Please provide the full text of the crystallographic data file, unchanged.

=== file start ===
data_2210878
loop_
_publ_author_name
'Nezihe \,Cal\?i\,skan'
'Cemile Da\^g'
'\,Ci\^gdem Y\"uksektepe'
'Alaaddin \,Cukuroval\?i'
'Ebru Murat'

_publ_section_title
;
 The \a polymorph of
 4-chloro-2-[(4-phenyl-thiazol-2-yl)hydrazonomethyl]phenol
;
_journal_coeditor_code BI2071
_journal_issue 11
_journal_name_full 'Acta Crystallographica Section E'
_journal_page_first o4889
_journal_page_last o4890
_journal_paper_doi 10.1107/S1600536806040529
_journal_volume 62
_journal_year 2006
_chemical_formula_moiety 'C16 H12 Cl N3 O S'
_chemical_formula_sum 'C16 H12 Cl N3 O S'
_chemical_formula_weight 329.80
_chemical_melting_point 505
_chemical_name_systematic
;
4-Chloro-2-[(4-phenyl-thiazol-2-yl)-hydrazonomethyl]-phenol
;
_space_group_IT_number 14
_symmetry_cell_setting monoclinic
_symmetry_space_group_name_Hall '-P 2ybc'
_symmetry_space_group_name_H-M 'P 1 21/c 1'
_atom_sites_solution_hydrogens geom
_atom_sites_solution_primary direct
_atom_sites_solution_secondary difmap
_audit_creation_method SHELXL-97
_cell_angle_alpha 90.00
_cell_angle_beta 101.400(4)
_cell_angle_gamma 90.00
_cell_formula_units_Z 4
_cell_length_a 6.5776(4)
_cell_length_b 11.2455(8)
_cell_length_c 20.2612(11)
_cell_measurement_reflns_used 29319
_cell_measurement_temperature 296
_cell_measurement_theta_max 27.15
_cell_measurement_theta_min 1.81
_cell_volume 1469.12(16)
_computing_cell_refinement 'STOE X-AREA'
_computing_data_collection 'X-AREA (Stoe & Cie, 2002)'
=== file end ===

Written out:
data_2210878
loop_
_publ_author_name
'Nezihe \,Cal\?i\,skan'
'Cemile Da\^g'
'\,Ci\^gdem Y\"uksektepe'
'Alaaddin \,Cukuroval\?i'
'Ebru Murat'

_publ_section_title
;
 The \a polymorph of
 4-chloro-2-[(4-phenyl-thiazol-2-yl)hydrazonomethyl]phenol
;
_journal_coeditor_code BI2071
_journal_issue 11
_journal_name_full 'Acta Crystallographica Section E'
_journal_page_first o4889
_journal_page_last o4890
_journal_paper_doi 10.1107/S1600536806040529
_journal_volume 62
_journal_year 2006
_chemical_formula_moiety 'C16 H12 Cl N3 O S'
_chemical_formula_sum 'C16 H12 Cl N3 O S'
_chemical_formula_weight 329.80
_chemical_melting_point 505
_chemical_name_systematic
;
4-Chloro-2-[(4-phenyl-thiazol-2-yl)-hydrazonomethyl]-phenol
;
_space_group_IT_number 14
_symmetry_cell_setting monoclinic
_symmetry_space_group_name_Hall '-P 2ybc'
_symmetry_space_group_name_H-M 'P 1 21/c 1'
_atom_sites_solution_hydrogens geom
_atom_sites_solution_primary direct
_atom_sites_solution_secondary difmap
_audit_creation_method SHELXL-97
_cell_angle_alpha 90.00
_cell_angle_beta 101.400(4)
_cell_angle_gamma 90.00
_cell_formula_units_Z 4
_cell_length_a 6.5776(4)
_cell_length_b 11.2455(8)
_cell_length_c 20.2612(11)
_cell_measurement_reflns_used 29319
_cell_measurement_temperature 296
_cell_measurement_theta_max 27.15
_cell_measurement_theta_min 1.81
_cell_volume 1469.12(16)
_computing_cell_refinement 'STOE X-AREA'
_computing_data_collection 'X-AREA (Stoe & Cie, 2002)'